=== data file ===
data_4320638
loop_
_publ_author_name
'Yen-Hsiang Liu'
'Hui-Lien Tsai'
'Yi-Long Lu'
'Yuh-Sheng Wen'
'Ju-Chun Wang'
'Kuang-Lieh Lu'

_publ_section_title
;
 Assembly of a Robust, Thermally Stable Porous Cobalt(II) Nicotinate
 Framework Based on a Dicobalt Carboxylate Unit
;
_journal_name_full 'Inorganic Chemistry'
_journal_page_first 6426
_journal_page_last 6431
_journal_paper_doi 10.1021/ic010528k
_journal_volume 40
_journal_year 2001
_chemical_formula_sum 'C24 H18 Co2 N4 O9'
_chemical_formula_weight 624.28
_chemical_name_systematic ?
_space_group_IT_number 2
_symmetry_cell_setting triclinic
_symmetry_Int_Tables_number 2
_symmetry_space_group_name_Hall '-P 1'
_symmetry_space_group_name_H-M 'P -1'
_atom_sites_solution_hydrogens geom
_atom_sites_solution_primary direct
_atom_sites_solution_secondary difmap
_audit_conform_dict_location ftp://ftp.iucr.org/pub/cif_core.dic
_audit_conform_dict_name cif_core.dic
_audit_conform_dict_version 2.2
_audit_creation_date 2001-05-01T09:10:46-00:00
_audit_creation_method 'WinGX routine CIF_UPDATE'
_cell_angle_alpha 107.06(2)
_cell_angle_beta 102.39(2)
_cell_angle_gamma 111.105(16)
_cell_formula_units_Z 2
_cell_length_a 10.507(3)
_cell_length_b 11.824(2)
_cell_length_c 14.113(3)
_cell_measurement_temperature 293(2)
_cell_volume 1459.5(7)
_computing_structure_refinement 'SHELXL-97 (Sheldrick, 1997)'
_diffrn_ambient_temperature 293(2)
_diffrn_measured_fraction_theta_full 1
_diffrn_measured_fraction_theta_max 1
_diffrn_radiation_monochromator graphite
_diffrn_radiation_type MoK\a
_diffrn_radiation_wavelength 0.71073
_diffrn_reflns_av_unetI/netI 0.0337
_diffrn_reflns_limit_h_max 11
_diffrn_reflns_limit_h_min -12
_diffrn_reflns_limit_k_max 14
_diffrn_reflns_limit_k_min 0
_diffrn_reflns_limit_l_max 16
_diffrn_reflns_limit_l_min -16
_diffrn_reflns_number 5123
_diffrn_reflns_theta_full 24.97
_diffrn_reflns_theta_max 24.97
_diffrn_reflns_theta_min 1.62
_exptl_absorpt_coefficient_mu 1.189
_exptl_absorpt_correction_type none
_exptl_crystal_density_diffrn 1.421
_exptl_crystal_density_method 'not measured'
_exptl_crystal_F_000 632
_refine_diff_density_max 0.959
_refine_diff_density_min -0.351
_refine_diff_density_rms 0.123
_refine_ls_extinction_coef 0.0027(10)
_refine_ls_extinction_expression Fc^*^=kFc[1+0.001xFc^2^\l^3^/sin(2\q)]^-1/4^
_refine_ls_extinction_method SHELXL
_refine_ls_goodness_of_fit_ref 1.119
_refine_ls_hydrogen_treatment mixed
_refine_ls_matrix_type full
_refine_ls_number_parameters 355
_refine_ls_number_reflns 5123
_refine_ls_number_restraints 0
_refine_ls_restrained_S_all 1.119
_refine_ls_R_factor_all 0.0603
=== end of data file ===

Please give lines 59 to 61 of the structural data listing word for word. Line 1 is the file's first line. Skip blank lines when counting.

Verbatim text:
_diffrn_reflns_limit_l_min -16
_diffrn_reflns_number 5123
_diffrn_reflns_theta_full 24.97